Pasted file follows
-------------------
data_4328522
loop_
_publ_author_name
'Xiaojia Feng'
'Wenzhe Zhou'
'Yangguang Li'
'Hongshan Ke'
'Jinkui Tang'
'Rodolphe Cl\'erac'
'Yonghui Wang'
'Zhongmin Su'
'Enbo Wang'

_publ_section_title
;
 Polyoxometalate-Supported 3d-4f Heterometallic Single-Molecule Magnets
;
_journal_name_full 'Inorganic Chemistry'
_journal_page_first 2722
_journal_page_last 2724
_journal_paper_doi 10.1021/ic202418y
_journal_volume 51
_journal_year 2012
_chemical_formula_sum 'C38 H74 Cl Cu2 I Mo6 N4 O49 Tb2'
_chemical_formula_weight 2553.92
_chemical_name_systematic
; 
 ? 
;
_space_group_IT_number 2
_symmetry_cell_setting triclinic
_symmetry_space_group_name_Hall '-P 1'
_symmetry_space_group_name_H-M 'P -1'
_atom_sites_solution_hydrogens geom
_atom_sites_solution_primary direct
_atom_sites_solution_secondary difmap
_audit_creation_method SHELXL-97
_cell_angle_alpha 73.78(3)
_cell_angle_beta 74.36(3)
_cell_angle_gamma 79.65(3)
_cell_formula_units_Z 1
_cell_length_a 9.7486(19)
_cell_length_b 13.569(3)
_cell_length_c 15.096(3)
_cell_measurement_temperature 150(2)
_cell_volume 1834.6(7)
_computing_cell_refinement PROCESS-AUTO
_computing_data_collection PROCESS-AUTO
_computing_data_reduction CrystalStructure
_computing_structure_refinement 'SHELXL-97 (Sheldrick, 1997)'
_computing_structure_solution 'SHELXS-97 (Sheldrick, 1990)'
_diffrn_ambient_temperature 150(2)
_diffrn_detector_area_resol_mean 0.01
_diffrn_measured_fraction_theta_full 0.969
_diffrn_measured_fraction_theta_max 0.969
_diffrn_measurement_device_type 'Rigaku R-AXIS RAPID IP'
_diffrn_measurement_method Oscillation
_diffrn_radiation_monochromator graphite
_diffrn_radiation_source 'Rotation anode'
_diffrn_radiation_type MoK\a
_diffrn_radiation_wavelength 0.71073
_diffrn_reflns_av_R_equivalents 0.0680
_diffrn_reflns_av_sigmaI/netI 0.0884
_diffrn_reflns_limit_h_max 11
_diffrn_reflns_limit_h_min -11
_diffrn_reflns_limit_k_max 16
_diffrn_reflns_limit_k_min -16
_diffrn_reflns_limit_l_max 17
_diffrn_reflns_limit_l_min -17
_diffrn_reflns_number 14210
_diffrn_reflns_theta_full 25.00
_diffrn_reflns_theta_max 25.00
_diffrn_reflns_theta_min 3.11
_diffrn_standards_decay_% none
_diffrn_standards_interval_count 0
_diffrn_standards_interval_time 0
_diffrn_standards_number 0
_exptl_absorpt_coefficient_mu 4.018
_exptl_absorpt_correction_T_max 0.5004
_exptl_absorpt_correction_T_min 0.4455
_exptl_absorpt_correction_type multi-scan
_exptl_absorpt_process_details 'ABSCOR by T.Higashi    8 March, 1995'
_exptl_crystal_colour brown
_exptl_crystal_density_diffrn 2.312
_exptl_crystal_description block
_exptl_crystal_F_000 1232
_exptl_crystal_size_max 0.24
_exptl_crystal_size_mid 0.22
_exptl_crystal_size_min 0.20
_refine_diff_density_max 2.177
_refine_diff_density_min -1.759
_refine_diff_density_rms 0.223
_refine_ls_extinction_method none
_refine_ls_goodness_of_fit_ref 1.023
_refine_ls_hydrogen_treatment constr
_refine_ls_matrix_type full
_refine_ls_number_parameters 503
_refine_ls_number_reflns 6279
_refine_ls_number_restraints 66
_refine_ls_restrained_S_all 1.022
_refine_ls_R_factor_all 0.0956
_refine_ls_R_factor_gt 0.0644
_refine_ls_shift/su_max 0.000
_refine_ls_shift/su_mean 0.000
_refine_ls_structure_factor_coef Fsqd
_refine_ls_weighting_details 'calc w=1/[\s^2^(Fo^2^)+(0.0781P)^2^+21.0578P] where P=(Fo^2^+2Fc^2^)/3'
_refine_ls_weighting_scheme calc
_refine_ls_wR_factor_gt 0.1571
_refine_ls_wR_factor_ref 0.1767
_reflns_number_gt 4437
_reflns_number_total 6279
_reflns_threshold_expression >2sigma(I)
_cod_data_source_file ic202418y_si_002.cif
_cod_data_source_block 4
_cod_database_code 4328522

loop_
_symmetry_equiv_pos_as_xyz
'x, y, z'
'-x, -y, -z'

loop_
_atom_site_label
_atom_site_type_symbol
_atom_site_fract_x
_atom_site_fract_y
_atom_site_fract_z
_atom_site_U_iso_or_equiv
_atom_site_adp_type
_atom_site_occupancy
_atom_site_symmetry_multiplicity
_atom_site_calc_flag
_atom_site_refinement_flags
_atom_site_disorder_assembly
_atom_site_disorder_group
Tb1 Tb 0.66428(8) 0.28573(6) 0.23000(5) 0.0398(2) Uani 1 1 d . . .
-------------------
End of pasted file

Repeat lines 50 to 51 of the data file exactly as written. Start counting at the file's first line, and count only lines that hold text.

_computing_structure_solution 'SHELXS-97 (Sheldrick, 1990)'
_diffrn_ambient_temperature 150(2)